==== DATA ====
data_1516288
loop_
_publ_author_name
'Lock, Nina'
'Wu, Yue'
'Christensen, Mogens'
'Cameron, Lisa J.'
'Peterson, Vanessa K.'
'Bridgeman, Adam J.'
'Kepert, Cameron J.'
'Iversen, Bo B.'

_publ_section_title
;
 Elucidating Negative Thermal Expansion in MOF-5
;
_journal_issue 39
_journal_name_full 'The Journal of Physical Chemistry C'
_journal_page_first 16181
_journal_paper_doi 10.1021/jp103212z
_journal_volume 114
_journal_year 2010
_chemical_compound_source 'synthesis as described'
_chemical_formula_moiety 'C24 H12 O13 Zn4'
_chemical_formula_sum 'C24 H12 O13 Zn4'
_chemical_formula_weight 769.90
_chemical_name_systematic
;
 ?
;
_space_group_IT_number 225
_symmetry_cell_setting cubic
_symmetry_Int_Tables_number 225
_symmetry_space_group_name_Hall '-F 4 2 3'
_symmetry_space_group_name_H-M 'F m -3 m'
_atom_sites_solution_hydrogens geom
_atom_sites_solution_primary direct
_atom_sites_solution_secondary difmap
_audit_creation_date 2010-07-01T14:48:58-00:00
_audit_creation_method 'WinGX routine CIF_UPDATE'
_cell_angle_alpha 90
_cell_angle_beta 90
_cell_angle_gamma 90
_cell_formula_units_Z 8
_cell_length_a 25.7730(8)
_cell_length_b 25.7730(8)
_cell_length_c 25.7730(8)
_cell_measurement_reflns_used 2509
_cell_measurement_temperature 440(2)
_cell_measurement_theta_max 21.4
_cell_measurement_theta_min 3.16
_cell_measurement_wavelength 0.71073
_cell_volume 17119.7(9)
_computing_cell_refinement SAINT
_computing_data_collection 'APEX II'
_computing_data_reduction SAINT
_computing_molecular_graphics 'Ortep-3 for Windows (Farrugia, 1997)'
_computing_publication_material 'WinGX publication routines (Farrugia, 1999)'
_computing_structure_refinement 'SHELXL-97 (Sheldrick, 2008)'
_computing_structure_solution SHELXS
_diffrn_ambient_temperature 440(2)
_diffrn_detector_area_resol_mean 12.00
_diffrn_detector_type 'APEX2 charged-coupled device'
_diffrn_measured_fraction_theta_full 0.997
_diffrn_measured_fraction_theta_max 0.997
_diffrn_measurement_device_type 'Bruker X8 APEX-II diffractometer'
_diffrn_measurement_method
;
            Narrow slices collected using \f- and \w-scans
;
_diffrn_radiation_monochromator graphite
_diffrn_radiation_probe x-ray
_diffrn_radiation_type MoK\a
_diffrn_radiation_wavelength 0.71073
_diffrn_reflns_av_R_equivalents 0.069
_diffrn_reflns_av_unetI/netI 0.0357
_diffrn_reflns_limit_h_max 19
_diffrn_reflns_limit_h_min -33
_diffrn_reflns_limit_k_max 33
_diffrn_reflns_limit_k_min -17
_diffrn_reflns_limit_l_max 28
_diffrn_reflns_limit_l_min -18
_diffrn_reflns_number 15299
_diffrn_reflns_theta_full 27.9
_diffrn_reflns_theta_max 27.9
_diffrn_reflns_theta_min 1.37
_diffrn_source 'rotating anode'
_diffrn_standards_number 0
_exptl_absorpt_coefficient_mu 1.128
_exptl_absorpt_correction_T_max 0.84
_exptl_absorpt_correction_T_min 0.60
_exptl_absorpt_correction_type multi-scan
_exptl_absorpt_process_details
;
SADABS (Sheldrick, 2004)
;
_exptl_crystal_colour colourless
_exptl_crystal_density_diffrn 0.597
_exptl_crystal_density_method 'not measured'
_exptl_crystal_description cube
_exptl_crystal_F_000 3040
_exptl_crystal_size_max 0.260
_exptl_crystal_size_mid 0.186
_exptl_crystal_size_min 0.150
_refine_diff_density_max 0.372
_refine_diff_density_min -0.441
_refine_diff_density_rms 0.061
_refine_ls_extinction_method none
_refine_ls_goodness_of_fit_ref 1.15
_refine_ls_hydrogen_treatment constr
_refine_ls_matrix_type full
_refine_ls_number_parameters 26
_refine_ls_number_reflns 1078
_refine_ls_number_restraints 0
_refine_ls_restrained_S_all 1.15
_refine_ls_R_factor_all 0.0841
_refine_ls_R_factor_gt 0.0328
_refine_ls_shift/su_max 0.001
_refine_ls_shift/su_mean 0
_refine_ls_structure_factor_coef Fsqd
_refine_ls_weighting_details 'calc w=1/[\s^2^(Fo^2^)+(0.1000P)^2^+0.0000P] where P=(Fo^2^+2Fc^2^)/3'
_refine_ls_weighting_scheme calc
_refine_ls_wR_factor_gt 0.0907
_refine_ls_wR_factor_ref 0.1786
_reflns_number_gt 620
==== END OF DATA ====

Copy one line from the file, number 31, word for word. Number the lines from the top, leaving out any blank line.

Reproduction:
_symmetry_cell_setting cubic